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Former Second Lady Jill Biden Cheers On Dallas Students Going To College

Stella M. Chávez
Former Second Lady Jill Biden visited J. W. Adamson High School on Wednesday to celebrate the students who are attending college in the fall. Some of the students have received scholarships through the Dallas County Promise program.

Seniors at J.W. Adamson High School in Dallas had a lot to celebrate on Wednesday. Many of them have plans to go to college tuition free. That’s thanks to a new initiative called Dallas County Promise.

There to celebrate with them was former second lady Jill Biden, a community college proponent and professor at Northern Virginia Community College.

“You’ve done so much to stand with your classmates today. You’ve studied. You’ve planned,” Biden said. “You’ve juggled homework and sports and clubs and family obligations and I’m sure many of you, like I did, I had a job in high school. You’ve worried at times, but hey, you did it.”

Dallas County Promise is a partnership between Dallas County Community College District, Southern Methodist University, University of North Texas at Dallas and groups like the Commit Partnership.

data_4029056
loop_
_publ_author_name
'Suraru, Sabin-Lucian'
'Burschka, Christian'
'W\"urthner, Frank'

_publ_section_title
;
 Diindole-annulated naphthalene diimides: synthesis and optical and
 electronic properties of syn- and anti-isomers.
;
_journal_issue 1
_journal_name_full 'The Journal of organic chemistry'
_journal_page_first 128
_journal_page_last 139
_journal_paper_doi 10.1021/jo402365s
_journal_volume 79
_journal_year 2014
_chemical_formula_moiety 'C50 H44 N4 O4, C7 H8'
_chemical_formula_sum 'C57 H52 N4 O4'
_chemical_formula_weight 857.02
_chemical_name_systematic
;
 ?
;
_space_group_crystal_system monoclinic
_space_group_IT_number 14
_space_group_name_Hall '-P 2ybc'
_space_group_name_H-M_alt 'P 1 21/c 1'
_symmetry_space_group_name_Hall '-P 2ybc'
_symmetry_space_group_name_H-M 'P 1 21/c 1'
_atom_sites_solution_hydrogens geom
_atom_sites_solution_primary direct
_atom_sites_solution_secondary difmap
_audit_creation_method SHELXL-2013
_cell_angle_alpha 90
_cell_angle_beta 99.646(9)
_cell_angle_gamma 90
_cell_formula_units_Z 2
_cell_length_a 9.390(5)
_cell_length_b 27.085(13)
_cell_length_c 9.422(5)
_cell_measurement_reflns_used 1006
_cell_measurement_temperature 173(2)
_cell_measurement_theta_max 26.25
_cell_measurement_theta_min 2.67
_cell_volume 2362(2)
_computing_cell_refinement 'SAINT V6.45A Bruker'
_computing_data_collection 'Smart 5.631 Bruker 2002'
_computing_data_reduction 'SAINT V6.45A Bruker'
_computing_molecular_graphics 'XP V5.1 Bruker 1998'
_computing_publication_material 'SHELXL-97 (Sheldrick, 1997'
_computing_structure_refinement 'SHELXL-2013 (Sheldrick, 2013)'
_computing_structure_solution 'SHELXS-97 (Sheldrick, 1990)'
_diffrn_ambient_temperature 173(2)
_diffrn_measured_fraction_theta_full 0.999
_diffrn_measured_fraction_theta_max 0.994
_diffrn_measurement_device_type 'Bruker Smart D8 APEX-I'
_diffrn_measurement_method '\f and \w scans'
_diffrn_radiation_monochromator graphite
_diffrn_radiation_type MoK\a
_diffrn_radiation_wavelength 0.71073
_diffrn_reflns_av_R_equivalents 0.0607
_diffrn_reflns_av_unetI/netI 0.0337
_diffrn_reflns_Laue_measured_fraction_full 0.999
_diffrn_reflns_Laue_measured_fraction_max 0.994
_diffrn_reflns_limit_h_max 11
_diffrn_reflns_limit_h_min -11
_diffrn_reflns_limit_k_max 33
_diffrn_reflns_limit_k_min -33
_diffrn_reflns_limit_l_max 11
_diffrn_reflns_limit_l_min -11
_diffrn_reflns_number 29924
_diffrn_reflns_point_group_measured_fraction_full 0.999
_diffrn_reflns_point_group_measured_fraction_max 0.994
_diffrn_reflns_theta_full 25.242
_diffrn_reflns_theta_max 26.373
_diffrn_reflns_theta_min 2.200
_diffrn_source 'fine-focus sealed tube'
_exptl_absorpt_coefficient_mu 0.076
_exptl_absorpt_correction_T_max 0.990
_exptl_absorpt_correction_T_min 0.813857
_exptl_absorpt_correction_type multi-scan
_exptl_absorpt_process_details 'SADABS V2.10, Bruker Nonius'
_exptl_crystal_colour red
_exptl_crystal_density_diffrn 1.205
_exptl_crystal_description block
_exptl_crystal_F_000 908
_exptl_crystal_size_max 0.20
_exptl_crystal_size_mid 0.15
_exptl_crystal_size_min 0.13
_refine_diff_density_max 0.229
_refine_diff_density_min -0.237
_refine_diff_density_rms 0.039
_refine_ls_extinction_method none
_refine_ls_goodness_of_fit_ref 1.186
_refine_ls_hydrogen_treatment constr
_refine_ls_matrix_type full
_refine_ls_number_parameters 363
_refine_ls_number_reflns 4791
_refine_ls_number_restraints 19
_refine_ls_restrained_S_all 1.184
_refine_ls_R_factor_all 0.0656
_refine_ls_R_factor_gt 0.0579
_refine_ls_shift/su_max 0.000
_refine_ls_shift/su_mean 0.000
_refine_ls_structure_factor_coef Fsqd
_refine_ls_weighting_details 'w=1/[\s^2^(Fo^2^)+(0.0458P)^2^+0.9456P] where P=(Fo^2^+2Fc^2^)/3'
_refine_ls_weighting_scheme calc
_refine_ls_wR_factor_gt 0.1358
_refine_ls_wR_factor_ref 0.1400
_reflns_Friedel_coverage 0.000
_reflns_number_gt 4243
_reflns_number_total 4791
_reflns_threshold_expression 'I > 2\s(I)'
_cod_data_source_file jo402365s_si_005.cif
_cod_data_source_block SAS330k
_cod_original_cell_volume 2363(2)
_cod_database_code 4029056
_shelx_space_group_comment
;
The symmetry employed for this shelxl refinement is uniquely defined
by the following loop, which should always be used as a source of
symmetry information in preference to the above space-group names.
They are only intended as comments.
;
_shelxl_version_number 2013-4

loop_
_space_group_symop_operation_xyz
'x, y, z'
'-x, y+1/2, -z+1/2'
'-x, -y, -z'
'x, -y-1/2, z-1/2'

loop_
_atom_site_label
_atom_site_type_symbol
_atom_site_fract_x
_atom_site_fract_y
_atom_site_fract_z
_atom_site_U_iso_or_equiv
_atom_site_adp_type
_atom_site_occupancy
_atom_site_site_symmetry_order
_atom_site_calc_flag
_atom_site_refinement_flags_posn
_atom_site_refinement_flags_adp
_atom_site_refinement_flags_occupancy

Students who applied had to be a graduating senior and attend one of 23 Dallas ISD high schools. Students were eligible regardless of their grades or income.

Participating students get free tuition to any college in the Dallas Community College District. They’re also eligible for scholarships to transfer to the University of North Texas at Dallas or Southern Methodist University.

Jireh Triana, a senior at Sunset High School, plans to attend El Centro College, then transfer to SMU to study law and become a criminal defense attorney.

She says she’ll be the first in her family to attend college.

“There should be more opportunities like this,” Jireh said. “Because this can really help students and going to college can inspire them to make bigger decisions and dream big and hopefully accomplish their goals.”

Stella M. Chávez is KERA’s immigration/demographics reporter/blogger. Her journalism roots run deep: She spent a decade and a half in newspapers – including seven years at The Dallas Morning News, where she covered education and won the Livingston Award for National Reporting, which is given annually to the best journalists across the country under age 35.